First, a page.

Like all long-distance runners, Jennifer has her favorite training runs, races and prerace meals. Her favorite training location, along with many other Oklahoma City metro residents, is along the 9.2 miles of the Lake Hefner trails. She says the best time to run is early in the morning so you can watch the sun rise above the horizon. Training for such an event as the marathon does not come without a physical cost though, and Jennifer has had her share of pain and injuries. Her most severe injury was a stress fracture that occurred just 16 weeks before her first marathon. Sidelined from training for 8 weeks in a “boot” she swam almost daily to continue her training. Upon being released to run again, she participated in a triathlon but discovered that was not her favorite event.
Running often takes its participants to unusual and interesting locations. Jennifer says that one of the most interesting places to run was along the Las Vegas Strip during the 2006 Las Vegas Marathon. With the race starting before dawn, she laughed recalling how funny it was to see people stumbling out of casinos at 6 a.m. wondering why anyone would be out running at that time of the morning!
Her favorite race is the 26.2 mile Chicago Marathon, which she has run twice. It is her favorite in spite of the fact that she completed the race in 2007 when temperatures reached over 93 degrees. Race organizers cancelled the race with many runners still on the course. She attributes her training runs under the sweltering Oklahoma sun and humidity with allowing her to complete the entire course, while hundreds of others suffered from heat exhaustion in local hospitals and failed to finish the race.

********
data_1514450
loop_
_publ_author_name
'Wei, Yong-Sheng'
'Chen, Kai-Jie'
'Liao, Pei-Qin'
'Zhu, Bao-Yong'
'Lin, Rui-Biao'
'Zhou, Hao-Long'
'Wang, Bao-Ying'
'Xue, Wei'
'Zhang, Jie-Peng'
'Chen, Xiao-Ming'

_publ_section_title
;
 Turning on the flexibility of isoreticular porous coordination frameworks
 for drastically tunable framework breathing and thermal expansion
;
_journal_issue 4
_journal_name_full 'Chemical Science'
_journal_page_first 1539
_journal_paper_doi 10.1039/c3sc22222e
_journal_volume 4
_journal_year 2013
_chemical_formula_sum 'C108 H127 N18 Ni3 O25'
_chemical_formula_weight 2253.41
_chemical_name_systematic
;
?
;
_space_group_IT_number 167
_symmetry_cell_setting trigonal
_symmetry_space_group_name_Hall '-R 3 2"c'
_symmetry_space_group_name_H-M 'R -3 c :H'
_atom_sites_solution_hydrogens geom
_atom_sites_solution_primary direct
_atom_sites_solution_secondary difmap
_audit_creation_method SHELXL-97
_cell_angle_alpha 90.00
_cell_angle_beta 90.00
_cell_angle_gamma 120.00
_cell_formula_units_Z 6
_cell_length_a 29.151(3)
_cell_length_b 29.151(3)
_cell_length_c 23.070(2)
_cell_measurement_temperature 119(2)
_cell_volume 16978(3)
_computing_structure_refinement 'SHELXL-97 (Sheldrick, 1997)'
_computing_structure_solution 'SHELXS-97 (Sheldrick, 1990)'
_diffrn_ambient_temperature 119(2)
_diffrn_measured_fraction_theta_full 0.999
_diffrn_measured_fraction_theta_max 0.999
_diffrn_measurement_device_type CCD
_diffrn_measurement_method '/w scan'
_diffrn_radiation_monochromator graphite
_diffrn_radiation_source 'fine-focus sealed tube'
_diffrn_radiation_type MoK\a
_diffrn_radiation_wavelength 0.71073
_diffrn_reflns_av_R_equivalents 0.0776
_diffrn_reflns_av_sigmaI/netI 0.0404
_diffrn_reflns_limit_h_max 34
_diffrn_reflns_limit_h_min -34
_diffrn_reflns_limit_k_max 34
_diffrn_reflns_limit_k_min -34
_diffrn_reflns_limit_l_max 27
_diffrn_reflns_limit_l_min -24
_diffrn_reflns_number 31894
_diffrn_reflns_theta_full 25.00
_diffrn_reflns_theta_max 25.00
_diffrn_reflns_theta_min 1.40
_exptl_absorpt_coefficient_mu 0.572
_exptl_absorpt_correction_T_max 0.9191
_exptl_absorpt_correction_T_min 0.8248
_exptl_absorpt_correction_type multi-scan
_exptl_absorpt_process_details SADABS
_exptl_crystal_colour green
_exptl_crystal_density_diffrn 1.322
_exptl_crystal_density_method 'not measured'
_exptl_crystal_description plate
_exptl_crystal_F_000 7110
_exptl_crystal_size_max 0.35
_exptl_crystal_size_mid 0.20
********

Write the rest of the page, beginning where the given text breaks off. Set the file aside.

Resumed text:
“The best pre-race meal has to be spaghetti the night before, with a peanut butter bagel the morning of a long run or race,” says Jennifer. While many would opt for a meal at a restaurant, she prefers one at home. Runners also enjoy the payoff for their extreme efforts, and Jennifer is no exception. She enjoys a big post-race meal followed by a dessert of choice as a reward for her accomplishment.
Jennifer was an accomplished swimmer in high school, but never took up running until after her law school experience. (In fact she says that she hated running in high school.) With that background, Jennifer’s response to the question most frequently asked of marathoners (“why do you do it?”) echoes that of thousands of other runners, but is also uniquely her own. “Training for a marathon has taught me a lot about myself. Training has taught me that I do, indeed, have patience…one does not simply wake up one morning and run a marathon. Months of preparation are required. Most importantly, training for a marathon has taught me that anything is possible with a little (and sometimes a lot of) hard work. It’s a lesson I take with me each and every day.”
Long distance runners must overcome many obstacles in the course of their training and racing. Jennifer has been challenged by stress fractures and running in extreme weather conditions. However, the worst experience was being attacked by Kite Hawks, reminiscent of Alfred Hitchcock’s “The Birds.” In spite of such adversity, she cherishes all of the miles and experiences, knowing they make her more determined than ever to continue running. Next up, Jennifer has been selected to run in the 2008 ING New York Marathon and hopes to run the 2008 Dallas White Rock Marathon. My guess is that she sets a personal record this time, with the support of her new husband and family. Good luck Jennifer! Jennifer was married July 26, 2008 to Thomas Ventura of the Law Offices of Daniel M. Davis. Best wishes to them both.
If you know of any lawyers in OCBA who are engaged in what might be considered an “extreme” sport or activity, please submit their name and contact information to me at firstname.lastname@example.org or call 270-4791.